What If My Spouse and I Can’t Agree on the Issues in Our Divorce?
Just because you haven’t been able to agree with your spouse about everything in your divorce, that doesn’t necessarily mean that you have to go through an expensive and time-consuming contested divorce. You could try divorce mediation. If you’re able to resolve your disagreements with the mediator’s help, you can then use West Virginia 3StepDivorce™ to prepare the written settlement agreement, along with the other divorce paperwork.
Can I Get an Online Divorce in West Virginia If I Have Children?
Generally, you can use West Virginia 3StepDivorce™ even when you have minor children with your spouse, as long as you agree on all of the issues related to your kids, including legal and physical custody, a parenting (visitation) schedule, child support, health and dental insurance, and tax deductions. West Virginia 3StepDivorce™ will allow you to address these issues in your settlement agreement. We provide a standard parenting schedule, but you’ll have an option of customizing the schedule to meet your individual needs.
However, you won’t be able to address custody-related issues with West Virginia 3StepDivorce™ if the affected child or children don’t meet the “home state” requirement. Usually, that means the child must have lived in West Virginia with a parent (or a parent figure) during the entire six-month period before you file for divorce (or since birth if the child is younger than six months old). If you don’t meet the six-month rule, you should speak with an attorney to find out whether you might qualify for one of the complicated exceptions to this rule. (W. Va. Code §§ 48-20-102(g), 48-20-201 (2022).)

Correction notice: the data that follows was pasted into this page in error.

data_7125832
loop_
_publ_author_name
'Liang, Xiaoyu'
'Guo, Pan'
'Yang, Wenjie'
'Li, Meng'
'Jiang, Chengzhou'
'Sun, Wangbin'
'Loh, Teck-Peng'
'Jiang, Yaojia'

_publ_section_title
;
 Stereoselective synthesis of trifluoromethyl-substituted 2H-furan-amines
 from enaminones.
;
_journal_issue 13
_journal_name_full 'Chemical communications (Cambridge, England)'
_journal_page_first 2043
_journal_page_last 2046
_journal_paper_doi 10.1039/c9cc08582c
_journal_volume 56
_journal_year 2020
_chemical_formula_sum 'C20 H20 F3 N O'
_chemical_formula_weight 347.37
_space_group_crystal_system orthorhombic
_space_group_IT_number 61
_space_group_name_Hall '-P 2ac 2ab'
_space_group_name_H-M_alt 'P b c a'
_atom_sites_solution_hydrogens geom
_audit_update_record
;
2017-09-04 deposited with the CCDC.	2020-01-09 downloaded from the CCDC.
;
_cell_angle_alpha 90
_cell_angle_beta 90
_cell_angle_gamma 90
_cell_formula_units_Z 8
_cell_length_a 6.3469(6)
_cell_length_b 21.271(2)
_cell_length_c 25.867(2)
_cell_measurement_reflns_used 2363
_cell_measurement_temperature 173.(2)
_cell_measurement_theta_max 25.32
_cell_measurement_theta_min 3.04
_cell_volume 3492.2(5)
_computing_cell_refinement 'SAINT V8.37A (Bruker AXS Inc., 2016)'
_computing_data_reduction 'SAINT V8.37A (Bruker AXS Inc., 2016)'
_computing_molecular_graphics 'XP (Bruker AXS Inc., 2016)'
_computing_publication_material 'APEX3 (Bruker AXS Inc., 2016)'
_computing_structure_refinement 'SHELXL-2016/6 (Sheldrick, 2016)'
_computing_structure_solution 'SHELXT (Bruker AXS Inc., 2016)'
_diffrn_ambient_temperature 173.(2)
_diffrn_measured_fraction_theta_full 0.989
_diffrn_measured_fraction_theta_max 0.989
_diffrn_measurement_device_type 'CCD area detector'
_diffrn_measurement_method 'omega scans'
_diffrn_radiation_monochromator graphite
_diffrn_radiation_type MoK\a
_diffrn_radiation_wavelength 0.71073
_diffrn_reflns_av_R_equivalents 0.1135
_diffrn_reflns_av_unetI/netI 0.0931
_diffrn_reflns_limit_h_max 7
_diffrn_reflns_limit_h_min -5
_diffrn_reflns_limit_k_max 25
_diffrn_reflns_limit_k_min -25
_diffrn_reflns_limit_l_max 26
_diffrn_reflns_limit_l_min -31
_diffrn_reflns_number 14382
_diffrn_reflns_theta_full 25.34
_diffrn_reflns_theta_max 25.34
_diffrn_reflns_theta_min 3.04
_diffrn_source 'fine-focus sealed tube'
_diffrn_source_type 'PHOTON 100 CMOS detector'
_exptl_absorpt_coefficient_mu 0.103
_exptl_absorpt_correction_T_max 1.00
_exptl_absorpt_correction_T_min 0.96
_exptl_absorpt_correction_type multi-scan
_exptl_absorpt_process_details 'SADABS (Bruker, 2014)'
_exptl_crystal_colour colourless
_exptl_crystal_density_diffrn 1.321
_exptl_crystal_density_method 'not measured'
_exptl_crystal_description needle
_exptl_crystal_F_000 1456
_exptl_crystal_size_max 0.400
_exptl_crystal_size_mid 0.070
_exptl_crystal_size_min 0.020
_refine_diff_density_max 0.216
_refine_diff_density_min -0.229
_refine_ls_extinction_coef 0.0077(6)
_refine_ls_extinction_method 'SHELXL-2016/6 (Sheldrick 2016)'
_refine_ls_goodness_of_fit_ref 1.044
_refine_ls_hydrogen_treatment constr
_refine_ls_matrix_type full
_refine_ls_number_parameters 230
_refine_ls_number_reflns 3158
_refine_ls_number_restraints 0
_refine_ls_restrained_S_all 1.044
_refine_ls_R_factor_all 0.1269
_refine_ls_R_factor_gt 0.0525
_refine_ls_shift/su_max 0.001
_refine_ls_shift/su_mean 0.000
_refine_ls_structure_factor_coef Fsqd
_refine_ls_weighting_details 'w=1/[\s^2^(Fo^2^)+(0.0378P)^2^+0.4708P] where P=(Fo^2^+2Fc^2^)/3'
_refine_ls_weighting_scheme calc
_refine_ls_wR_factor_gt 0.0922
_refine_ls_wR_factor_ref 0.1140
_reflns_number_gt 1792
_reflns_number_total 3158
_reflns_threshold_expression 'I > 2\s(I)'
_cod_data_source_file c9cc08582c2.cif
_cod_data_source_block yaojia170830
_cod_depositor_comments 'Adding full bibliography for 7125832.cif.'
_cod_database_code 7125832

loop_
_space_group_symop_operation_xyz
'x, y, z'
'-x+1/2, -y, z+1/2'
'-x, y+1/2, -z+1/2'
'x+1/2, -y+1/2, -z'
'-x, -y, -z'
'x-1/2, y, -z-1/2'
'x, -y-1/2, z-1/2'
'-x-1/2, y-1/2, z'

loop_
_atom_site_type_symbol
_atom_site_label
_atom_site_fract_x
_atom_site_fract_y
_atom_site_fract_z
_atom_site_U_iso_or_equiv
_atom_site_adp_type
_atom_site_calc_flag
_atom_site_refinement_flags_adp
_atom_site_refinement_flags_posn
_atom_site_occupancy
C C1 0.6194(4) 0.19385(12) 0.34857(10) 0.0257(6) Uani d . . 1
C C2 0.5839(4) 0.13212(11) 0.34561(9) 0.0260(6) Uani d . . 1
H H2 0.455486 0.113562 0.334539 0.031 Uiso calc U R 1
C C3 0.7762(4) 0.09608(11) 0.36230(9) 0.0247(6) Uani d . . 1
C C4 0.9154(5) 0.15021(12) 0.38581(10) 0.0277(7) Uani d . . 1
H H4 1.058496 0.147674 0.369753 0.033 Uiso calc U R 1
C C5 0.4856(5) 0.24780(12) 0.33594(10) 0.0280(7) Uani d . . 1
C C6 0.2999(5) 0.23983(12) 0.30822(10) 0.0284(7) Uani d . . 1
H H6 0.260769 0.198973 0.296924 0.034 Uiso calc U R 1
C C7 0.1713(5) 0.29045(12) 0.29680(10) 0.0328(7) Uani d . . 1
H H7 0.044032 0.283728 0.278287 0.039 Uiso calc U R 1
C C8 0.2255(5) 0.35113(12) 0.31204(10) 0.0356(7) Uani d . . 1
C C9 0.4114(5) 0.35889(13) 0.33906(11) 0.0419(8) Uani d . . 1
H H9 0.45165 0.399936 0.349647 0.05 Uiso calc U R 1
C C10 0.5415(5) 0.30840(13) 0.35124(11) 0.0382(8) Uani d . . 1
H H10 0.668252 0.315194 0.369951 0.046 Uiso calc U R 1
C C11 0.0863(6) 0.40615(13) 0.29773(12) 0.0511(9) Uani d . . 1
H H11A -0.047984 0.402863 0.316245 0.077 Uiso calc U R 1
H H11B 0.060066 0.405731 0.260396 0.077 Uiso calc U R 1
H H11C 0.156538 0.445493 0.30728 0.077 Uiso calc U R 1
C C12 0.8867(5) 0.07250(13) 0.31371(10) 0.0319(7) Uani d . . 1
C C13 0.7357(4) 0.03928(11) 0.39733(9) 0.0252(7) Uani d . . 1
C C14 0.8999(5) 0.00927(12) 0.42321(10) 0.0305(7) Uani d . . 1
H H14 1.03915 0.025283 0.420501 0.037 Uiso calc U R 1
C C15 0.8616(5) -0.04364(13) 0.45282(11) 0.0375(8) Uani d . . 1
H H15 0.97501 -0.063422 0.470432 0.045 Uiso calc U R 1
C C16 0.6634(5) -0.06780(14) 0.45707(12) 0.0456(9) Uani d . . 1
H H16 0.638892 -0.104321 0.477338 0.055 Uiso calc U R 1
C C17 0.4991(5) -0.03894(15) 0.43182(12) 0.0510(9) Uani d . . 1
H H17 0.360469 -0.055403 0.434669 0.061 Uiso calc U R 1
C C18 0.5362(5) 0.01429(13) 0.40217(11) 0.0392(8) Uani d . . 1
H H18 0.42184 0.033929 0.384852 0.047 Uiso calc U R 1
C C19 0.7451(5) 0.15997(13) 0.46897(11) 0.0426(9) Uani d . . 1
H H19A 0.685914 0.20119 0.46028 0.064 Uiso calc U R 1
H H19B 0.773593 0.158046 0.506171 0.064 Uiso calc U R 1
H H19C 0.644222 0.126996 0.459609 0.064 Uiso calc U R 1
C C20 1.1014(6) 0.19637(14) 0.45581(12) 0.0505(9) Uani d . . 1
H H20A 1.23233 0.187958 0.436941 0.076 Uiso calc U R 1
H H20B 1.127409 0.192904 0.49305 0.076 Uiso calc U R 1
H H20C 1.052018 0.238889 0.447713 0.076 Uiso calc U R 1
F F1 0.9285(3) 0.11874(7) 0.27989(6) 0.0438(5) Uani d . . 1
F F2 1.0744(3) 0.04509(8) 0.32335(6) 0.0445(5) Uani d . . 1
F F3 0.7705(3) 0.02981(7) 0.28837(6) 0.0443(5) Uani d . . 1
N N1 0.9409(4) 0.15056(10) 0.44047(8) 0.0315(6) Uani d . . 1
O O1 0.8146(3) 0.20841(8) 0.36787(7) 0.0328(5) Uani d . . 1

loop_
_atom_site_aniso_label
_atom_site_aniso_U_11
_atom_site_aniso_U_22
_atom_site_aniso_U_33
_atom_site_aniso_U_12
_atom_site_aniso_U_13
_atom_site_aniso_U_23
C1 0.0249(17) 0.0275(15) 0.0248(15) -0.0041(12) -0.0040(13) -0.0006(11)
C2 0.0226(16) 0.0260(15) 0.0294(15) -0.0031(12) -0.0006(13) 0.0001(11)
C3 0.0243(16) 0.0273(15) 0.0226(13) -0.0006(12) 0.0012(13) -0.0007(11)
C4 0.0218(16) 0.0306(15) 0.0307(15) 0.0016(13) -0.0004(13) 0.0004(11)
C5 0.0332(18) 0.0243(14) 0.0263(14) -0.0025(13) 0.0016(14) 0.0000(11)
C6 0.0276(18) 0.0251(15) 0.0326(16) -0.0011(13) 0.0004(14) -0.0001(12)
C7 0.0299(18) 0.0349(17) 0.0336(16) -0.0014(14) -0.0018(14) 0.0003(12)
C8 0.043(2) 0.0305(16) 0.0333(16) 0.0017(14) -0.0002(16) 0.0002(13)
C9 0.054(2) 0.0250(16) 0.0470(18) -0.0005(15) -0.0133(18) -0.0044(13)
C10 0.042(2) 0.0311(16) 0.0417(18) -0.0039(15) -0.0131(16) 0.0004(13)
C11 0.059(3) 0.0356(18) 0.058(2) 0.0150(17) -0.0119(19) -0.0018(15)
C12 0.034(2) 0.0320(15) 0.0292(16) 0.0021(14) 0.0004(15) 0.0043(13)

How Will My Online Divorce in West Virginia Deal With Child Support?
In West Virginia, both parents have an obligation to support their children. And like all states, West Virginia has child support guidelines for calculating how much support the parents should pay, based largely on their incomes and custody arrangements.
3StepDivorce™ provides West Virginia’s child support worksheets for calculating the state's guideline level of support for your parenting arrangement. You and your spouse may agree to an amount of child support that differs from the guideline amount, but the judge will need to approve your agreement and make it part of a formal court order.
West Virginia law requires that any time the amount of child support deviates from the guideline, the judge must find that applying the guideline would be “inappropriate” under the circumstances. Those circumstances might include children’s special needs, extra costs for visitation when the parents live far apart, and large families. (W. Va. Code § 48-13-702 (2022).)
In your settlement agreement, you and your spouse may include child support provisions that aren’t legally required, such as a parent’s contributions to private school tuition or the cost of a child’s college education. You may also agree on some specific questions like which parent will claim the children as dependents on tax returns.
Will We Be Able to Change the Amount of Child Support After Divorce?